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needed for patient enrollment and product evaluation. Third, CER studies sponsored by manufacturers are likely tainted by suspicions of bias and conflicts of interest, and hence might not be well- regarded by clinicians. With regard to medical devices specifically, new devices are evaluated primarily in terms of safety, not efficacy. Most new device approvals take the 510(k) premarket notification route (which requires only demonstrating substantial equivalence to another device already on the market) rather than the premarket approval route (which requires trials to demonstrate clinical safety and efficacy), and thus are subject to faster and less rigorous approval.2 The outcomes for some devices (e.g., hip implants) may not be observable in the short term, but rather require long-term patient follow-up. Finally, given the short product lifecycles in medical devices (18-24 months), CER findings are often outdated by the time they are published due to the release of a new generation product.


such market share shifts are slow to develop due to physician reluctance to change practice patterns. Impact on suppliers: To prepare for this brave new world of CER, product manufacturers will likely devote more in-house attention to comparative research on their own products and those of their rivals. Rather than let outside researchers develop such comparative evidence, vendors may seek to do this themselves (or at least have their own results with which to champion their products). The new “risk mitigation strategy” will consist of auditing the evidence for one’s products and those of competitors, monitoring what products are being targeted by payors for technology assessment and CER reviews, designing more rigorous research protocols, launching one’s own CER studies, gathering more outcomes data and data on more types of outcomes (e.g., safety, efficacy, quality of life, productivity, costs), and identifying patient sub-populations in which one’s products work particularly well. This will have the effect of diverting some monies that would have gone to sales and marketing and re-allocating them to additional R&D, thereby lengthening product development times.4 The CER scrutiny will certainly impel suppliers to clinically differentiate their products in verifiable ways, since CER findings have the potential to commoditize current PPIs. This may raise the innovation threshold for new projects undertaken by some suppliers and reduce incremental innovation projects. This is exacerbated by current changes in the regulatory environment whereby the FDA is raising requirements for 510(k) approvals. All these changes may disadvantage smaller startups (and the venture capitalists who fund them). Impact on hospitals: Hospitals and other healthcare providers will likewise engage in more CER studies and develop/harness the information technologies needed to form the CER data infrastructure. These analyses can be applied to both products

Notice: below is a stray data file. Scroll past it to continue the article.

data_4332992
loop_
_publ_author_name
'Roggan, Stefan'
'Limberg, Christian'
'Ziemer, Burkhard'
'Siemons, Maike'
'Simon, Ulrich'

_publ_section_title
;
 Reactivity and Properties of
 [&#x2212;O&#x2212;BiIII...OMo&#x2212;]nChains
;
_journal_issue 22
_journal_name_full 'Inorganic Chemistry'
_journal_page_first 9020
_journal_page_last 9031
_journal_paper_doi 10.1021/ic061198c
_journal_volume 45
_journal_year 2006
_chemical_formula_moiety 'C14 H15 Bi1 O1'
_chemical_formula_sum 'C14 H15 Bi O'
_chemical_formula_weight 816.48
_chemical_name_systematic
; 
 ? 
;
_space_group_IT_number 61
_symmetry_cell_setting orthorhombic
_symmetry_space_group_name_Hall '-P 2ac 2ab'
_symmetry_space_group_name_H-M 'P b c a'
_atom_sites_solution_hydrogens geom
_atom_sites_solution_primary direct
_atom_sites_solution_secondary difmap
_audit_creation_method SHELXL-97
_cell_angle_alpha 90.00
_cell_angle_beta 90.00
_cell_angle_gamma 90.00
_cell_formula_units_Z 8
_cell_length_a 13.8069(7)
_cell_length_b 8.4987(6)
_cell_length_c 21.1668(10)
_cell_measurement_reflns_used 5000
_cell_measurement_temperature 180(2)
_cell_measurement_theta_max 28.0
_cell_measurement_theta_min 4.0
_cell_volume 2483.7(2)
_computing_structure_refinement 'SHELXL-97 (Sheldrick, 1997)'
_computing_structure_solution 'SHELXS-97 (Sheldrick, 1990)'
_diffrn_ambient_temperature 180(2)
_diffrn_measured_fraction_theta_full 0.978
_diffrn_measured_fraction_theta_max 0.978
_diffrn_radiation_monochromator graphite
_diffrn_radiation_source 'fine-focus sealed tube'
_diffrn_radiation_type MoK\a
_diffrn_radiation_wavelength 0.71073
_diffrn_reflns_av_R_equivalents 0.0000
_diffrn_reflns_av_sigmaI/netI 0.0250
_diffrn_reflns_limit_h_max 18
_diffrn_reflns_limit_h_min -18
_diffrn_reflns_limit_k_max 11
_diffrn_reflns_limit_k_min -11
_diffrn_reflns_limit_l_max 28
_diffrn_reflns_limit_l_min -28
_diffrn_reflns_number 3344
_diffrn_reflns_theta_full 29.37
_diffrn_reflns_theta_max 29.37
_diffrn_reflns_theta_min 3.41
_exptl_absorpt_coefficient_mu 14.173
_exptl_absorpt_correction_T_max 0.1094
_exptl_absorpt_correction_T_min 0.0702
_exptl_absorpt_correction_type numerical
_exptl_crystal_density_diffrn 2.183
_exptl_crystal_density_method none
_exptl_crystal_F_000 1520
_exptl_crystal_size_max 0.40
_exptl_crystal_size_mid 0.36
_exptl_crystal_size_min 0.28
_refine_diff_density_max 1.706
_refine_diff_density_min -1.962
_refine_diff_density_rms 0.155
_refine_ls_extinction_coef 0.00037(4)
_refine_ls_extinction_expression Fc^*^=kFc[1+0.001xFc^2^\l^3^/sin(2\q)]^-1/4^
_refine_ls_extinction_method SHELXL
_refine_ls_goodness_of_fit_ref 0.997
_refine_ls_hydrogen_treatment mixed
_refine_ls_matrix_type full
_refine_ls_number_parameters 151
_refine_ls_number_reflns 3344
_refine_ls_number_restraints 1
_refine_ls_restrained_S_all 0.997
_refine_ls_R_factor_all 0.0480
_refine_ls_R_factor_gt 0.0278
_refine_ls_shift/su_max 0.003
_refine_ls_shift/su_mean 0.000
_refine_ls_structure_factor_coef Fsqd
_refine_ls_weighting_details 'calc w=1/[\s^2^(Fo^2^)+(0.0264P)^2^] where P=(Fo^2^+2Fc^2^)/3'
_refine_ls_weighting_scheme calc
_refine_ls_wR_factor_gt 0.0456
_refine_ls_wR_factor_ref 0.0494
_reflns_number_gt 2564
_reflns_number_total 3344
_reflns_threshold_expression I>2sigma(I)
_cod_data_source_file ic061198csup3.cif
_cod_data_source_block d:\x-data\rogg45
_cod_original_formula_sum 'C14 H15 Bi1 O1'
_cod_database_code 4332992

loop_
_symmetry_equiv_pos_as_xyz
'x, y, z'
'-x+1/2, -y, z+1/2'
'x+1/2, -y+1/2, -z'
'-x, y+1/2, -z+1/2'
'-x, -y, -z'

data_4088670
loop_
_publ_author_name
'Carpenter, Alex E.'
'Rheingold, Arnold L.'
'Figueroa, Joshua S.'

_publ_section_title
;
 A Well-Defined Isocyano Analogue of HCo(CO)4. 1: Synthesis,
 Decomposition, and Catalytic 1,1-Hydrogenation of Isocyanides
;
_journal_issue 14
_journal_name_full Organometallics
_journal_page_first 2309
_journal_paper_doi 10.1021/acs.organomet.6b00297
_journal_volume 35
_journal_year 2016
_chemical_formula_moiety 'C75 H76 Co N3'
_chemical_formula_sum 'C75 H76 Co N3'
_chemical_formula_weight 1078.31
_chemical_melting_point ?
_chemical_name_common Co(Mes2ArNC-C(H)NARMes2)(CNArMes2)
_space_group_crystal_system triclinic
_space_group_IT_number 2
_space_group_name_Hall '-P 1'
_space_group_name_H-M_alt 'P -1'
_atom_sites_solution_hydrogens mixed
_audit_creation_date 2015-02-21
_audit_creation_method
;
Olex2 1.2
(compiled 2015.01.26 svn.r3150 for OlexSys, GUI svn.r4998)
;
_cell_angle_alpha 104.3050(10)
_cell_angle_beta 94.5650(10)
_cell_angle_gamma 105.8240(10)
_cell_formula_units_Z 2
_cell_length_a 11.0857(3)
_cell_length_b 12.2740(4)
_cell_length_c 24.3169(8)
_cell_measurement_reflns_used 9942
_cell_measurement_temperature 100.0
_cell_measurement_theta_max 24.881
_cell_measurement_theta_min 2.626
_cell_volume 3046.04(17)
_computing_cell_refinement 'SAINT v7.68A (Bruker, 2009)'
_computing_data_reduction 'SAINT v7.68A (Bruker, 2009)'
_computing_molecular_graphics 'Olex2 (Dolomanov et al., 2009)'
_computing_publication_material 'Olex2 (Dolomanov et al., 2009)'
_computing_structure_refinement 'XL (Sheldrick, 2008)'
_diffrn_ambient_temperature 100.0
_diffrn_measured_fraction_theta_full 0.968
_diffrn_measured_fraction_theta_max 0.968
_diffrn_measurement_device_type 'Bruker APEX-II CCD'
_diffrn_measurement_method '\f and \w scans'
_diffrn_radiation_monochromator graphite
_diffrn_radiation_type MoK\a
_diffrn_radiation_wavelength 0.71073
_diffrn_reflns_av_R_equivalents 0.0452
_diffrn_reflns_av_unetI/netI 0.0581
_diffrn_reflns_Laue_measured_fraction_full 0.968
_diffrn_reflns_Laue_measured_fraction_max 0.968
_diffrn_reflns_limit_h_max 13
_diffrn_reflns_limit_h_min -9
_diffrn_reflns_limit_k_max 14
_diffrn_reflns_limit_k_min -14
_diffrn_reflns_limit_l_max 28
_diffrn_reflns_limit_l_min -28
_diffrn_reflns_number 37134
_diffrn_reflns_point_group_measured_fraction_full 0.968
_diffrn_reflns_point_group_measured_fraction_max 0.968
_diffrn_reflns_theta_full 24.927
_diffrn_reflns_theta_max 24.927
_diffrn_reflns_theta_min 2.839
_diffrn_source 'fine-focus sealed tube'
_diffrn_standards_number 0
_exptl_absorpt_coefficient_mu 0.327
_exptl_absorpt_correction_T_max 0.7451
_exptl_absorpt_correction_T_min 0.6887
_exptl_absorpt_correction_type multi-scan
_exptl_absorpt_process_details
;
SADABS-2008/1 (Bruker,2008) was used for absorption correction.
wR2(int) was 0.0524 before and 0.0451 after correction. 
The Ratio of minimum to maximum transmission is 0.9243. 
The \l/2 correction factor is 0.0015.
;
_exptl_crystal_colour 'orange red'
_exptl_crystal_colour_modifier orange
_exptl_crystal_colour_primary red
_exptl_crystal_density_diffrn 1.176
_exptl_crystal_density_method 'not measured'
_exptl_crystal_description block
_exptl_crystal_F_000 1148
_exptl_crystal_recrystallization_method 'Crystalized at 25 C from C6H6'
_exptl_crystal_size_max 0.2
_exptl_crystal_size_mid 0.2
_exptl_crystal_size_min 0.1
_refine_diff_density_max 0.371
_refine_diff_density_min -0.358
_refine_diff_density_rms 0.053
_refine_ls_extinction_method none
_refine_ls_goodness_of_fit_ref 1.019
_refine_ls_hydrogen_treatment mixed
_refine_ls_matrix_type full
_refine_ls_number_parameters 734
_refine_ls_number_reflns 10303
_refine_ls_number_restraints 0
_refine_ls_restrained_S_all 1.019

18

as well as to hospital operations and the design of the delivery system. With regard to products, CER data can inform the deliberations of hospital value analysis teams who evaluate new products seeking to enter the hospital. The CER data can enrich the conversations between materials managers and the clinicians championing the use of particular PPIs, and thereby broaden clinicians’ participation in supply chain management activities. CER data can also be used to increase the hospital’s bargaining leverage with suppliers (both on the pharmacy side as well as materials management side). Hospital systems and group purchasing organizations can partner on product evaluations and trials, leveraging data across all member hospitals to compare product costs versus procedure and operating costs to identify sources of efficiency, and conducting head-to-head prospective studies. As one illustration, Wharton School researchers gathered and evaluated surgeons’ assessments of the ergonomic performance of suture and endomechanical products made by eight different vendors in animal labs housed in academic medical centers around the country. Surgeons were recruited from the member hospitals to participate in the trials. Head-to-head comparisons documented the superior performance of one vendor over the others, with two additional vendors coming in second place at an acceptable level.5 With regard to hospital operations, CER might be applied to treatment delivery failures in such areas as fall prevention, patient flow management, computerized physician order entry systems, duplicate reading of imaging studies, and pharmacists’ participation on clinical rounds. CER lessons The application of CER in the past has met with only mixed success. What needs to change going forward? Evidence on products and therapies needs to be gathered more frequently (i.e., across a variety of drugs, devices, procedures, etc.) and more

| PHYSIC IAN PR E FER ENC E PROPRIETARY AND CONFIDENTIAL. ©2011 by Premier Inc. All rights reserved.